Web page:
The first church in Štítnik was built in the 13th century, and in the first quarter of the 14th century, its thorough reconstruction took place. The church was adapted to a more representative form, at the initiative of the lords of Štítnik, the Četnek family. It had to reflect the wealth and strength of the family and to compete with the church of the Bebek’s church from Plešivec. Soon after, in the third quarter of the fourteenth century, the church was again transformed into a three-aisle structure with an enlarged chancel.
At the beginning of the 15th century, when the owners of the town held high offices at the court of King Sigismund, the basilica was further extended to include the southern and northern chapels. It seems that the construction was interrupted by stormy events after the king’s death, including the fight against John Jiskra and post-Hussites rebels. Studies have shown that during this period the church was seriously damaged. This was especially true of the tower, from which only the walls remained to the height of the second floor. Repairs were carried out at the beginning of the sixteenth century.
In 1740, the tower was additionally reinforced with a wooden superstructure and a typically baroque wooden roof. At that time the church served Evangelicals who took it during the Reformation in the mid-sixteenth century. A thorough renovation of the church, during which medieval polychromes were unveiled, took place in the years 1899-1908. It was followed by a second phase of renovation between 1909 and 1914. Corrections and further works were carried out in the 1950s.
The original church from the 13th century was a single-nave structure with a square chancel in the east and a four-sided tower on the west side, which was yet a free-standing building at the time. In the first quarter of the 14th century, the nave was extended westwards to the tower and connected with it. Inside, a gallery was erected in the new part, and a sacristy was added to the northern side of the chancel. In the second quarter of the 14th century, the northern aisle was added, while the interior began to be decorated with wall polychromes.
In the third quarter of the fourteenth century, the church, by extending the southern aisle, finally obtained the form of a three-aisle basilica with a very short, two-bay nave and a chancel larger than previously. It received a Gothic, polygonal closure, ultimately giving chancel a longer form than the nave. The southern and northern aisles were also completed with polygonal closures in the 15th century.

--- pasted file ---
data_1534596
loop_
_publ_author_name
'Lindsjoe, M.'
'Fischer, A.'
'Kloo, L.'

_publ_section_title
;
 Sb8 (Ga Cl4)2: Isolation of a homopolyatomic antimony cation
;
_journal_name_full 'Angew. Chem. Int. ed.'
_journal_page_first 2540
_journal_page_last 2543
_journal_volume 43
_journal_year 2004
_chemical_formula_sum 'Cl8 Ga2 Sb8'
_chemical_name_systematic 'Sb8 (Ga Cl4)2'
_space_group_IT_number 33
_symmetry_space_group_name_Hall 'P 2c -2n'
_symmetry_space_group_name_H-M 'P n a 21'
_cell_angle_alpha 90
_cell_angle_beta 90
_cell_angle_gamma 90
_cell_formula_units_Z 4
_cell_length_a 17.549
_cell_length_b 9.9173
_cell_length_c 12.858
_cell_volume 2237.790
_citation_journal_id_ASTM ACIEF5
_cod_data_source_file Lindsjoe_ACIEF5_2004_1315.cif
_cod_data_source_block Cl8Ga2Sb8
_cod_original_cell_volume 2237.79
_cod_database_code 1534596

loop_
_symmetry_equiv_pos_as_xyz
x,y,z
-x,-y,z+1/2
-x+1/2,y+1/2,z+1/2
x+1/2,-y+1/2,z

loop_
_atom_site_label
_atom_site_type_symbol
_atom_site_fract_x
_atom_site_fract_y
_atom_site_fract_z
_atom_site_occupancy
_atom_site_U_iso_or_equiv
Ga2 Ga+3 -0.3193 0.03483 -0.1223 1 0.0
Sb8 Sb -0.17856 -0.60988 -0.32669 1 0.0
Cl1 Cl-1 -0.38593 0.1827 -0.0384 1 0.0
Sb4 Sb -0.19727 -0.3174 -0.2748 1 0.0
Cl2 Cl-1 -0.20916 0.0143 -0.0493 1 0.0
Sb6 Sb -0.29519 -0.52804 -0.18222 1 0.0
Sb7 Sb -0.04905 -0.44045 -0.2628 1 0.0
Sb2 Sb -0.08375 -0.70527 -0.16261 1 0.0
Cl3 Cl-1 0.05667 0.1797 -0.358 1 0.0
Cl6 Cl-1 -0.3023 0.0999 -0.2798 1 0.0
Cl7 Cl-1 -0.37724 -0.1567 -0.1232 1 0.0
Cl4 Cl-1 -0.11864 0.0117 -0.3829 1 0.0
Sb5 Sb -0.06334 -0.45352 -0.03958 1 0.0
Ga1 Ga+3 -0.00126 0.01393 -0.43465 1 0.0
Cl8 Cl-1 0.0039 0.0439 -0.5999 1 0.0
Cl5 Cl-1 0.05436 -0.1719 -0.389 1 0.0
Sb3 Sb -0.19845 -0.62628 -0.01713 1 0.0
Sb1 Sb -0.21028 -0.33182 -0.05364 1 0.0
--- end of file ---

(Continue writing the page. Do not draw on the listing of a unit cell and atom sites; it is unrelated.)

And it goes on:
The main entrance to the church at the end of the Middle Ages led from the south through a large pointed and biaxial portal with a high tympanum, separated by a central pillar. It was moulded, mounted on a pedestal, although without sculptural decorations. The next entrance portals were on the north side of the nave, in the west facade of the tower and in the southern wall of the southern chapel, where the moulded entrance had a special appearance with a narrow and very high tympanum. The interiors were covered with rib vaults, while the space of the aisles was separated from the central nave by pointed arcades based on four-sided pillars, richly decorated especially at the southern aisle.
The internal façades of the church were covered with colorful paintings. The oldest, from around 1350, presenting the passion cycle of Christ, were located on the northern side of the presbytery. Among them was also the unique image of Death as a rider on a white horse galloping towards a group of people. Then, in the second half of the fourteenth century, paintings of the Marian-Christological cycle were created on the northern wall of the nave, by a representative of Gemer painting with the influence of northern Italian schools. In the third stage, frescoes appeared on the southern wall, created in the style of the Franco-Flemish school, which manifested in realistic details and attempts to solve the scenes spatially. The youngest stage of painting decorations from the end of the 15th – beginning of the 16th century was placed inside the central nave and on the chancel arch (life of St. Francis).
The church of an interesting, tall and short three-aisle form with a very long presbytery, along with the fresco decorations inside, is one of the most valuable monuments in the Gemer region. The frescoes cover an area of 180 – 200 square meters, and in addition, other places in the interior are waiting to be discovered, possibly hiding more paintings. They are the largest surviving example of old wall painting in Slovakia. The church also has the oldest organ in Slovakia, from the end of the 15th century, and a bronze baptistery from 1454, by master John of Spišská Sobota.
Website apsida.sk, Štítnik.